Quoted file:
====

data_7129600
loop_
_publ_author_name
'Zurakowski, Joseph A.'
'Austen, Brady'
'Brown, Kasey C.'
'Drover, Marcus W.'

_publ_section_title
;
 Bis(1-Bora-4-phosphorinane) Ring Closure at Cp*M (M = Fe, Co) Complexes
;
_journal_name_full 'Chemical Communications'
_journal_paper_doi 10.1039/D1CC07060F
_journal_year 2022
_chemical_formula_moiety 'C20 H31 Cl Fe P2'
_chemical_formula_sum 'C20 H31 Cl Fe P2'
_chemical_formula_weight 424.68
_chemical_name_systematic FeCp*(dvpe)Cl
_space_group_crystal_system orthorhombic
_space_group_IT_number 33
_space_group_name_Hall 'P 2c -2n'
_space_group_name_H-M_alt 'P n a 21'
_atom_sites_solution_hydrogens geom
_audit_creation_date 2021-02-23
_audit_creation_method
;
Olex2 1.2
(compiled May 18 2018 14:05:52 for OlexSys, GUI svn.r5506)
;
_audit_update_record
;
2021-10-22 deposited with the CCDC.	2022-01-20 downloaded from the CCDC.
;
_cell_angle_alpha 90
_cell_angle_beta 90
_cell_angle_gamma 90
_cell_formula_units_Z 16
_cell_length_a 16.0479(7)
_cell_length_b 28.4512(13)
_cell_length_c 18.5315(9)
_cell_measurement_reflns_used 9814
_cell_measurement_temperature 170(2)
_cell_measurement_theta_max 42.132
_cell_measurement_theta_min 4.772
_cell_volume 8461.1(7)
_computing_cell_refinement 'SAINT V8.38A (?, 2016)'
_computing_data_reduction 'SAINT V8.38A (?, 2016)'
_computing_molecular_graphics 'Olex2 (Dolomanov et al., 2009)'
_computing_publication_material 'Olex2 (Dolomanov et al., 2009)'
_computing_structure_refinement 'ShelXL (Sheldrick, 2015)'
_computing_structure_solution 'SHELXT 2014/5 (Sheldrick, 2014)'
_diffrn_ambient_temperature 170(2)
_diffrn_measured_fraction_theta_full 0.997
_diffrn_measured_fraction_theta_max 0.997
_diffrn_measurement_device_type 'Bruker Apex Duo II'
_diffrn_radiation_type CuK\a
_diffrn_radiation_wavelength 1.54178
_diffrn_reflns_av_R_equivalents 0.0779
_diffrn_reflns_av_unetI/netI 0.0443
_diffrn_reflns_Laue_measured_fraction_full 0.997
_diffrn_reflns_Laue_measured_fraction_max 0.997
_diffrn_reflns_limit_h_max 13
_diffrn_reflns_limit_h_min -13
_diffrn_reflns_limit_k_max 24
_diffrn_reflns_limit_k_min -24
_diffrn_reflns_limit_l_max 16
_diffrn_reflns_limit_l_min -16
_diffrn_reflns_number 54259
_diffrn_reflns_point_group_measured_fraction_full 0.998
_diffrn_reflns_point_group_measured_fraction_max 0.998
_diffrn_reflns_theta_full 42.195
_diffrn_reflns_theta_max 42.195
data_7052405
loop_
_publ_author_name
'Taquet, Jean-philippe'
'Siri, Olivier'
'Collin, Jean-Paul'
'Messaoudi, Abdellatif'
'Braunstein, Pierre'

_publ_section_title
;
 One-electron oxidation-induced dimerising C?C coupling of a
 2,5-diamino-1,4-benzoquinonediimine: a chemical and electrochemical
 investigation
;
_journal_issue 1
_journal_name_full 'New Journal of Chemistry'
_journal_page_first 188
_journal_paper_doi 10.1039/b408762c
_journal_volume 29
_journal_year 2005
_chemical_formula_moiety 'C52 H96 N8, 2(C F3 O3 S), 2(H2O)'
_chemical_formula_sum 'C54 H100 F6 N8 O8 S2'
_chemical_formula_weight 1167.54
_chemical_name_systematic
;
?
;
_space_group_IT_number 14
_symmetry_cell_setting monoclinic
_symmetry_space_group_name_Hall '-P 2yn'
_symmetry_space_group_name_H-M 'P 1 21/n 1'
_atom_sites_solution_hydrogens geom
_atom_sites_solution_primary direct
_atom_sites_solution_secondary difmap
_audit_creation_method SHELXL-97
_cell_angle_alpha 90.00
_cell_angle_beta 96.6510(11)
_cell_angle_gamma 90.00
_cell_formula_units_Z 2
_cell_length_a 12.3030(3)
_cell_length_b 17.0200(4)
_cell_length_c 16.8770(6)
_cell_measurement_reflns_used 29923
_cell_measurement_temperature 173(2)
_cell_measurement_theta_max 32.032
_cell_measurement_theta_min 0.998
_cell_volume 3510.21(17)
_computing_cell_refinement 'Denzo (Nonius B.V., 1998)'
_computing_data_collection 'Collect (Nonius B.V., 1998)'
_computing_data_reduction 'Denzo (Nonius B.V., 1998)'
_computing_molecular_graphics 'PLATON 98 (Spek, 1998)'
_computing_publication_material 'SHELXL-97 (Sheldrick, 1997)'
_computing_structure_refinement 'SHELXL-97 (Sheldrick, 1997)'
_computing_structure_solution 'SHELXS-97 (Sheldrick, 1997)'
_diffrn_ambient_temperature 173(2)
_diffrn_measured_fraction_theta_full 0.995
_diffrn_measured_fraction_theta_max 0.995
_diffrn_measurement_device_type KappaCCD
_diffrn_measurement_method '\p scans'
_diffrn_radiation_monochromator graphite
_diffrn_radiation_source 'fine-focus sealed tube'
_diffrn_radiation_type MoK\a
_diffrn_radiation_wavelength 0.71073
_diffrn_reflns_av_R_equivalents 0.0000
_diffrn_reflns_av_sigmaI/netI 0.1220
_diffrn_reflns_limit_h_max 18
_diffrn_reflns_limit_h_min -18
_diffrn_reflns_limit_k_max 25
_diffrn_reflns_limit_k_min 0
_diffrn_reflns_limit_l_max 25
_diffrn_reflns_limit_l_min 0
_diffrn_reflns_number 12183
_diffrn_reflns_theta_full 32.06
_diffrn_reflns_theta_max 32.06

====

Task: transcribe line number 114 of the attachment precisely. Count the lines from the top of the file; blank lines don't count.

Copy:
_cell_length_c 16.8770(6)